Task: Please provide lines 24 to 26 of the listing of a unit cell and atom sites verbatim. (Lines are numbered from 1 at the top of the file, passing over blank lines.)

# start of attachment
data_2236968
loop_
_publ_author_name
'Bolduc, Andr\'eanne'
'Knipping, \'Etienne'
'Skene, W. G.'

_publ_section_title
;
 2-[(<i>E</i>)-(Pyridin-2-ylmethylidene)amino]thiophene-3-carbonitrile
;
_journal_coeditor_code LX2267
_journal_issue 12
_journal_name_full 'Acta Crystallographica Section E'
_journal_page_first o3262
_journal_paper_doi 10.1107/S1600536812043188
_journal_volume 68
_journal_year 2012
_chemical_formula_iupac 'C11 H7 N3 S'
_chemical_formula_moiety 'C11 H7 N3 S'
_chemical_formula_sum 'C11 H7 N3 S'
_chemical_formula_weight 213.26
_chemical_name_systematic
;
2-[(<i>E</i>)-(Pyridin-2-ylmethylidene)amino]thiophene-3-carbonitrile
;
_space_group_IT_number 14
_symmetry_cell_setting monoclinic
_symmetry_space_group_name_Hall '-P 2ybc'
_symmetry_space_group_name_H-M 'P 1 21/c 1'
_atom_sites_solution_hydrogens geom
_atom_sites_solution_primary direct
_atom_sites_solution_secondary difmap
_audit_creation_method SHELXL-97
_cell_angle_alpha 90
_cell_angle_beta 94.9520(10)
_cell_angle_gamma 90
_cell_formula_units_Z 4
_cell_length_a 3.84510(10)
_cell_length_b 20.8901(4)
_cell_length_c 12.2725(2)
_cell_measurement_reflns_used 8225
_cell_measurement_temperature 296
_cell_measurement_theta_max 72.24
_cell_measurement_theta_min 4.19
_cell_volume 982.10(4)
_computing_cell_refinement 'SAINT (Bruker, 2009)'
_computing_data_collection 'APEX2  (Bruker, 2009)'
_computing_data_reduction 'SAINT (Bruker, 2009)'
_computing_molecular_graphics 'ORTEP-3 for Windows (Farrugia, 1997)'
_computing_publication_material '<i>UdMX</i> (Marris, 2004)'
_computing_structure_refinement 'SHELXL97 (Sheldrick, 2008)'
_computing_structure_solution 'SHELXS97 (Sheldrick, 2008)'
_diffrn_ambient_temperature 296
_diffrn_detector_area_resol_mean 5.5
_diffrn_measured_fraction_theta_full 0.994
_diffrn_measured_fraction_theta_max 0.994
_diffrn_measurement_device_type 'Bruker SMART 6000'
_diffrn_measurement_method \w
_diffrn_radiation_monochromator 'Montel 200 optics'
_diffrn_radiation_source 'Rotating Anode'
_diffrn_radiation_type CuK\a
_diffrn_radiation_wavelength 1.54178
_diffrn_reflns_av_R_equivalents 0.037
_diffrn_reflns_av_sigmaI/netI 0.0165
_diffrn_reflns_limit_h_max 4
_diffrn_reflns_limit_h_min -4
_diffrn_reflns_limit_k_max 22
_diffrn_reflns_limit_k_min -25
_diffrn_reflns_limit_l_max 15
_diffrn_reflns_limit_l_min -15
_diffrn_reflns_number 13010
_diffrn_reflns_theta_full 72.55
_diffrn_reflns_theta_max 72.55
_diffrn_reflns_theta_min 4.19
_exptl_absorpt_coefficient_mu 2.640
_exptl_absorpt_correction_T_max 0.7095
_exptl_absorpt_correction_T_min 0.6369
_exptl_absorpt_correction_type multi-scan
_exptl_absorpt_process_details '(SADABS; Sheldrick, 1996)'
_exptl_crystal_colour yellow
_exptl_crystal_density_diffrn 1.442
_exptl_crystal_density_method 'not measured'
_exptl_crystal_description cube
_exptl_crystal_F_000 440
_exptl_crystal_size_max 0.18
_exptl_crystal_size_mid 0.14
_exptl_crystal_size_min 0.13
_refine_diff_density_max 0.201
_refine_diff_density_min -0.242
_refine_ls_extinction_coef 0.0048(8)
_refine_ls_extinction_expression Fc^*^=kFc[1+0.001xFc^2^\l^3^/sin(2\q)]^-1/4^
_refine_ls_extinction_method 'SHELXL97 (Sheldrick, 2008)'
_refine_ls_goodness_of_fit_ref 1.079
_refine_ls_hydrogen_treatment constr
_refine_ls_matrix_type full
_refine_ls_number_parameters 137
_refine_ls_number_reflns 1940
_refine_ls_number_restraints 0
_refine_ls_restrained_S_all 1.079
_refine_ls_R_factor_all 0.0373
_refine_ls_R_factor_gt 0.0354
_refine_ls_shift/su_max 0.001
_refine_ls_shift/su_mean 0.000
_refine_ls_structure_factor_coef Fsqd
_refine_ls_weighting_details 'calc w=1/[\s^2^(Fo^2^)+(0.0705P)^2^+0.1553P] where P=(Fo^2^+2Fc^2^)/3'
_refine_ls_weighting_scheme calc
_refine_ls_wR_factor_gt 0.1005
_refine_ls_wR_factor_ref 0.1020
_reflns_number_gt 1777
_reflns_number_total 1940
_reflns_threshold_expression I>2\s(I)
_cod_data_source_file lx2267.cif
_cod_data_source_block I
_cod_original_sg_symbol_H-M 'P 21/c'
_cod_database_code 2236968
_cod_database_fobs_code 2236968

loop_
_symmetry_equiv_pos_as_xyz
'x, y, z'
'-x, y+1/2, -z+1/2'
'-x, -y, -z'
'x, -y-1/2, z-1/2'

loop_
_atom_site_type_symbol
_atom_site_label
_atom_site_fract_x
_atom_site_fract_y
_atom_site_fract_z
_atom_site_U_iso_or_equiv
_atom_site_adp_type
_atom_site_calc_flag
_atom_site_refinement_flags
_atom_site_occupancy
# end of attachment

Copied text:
2-[(<i>E</i>)-(Pyridin-2-ylmethylidene)amino]thiophene-3-carbonitrile
;
_space_group_IT_number 14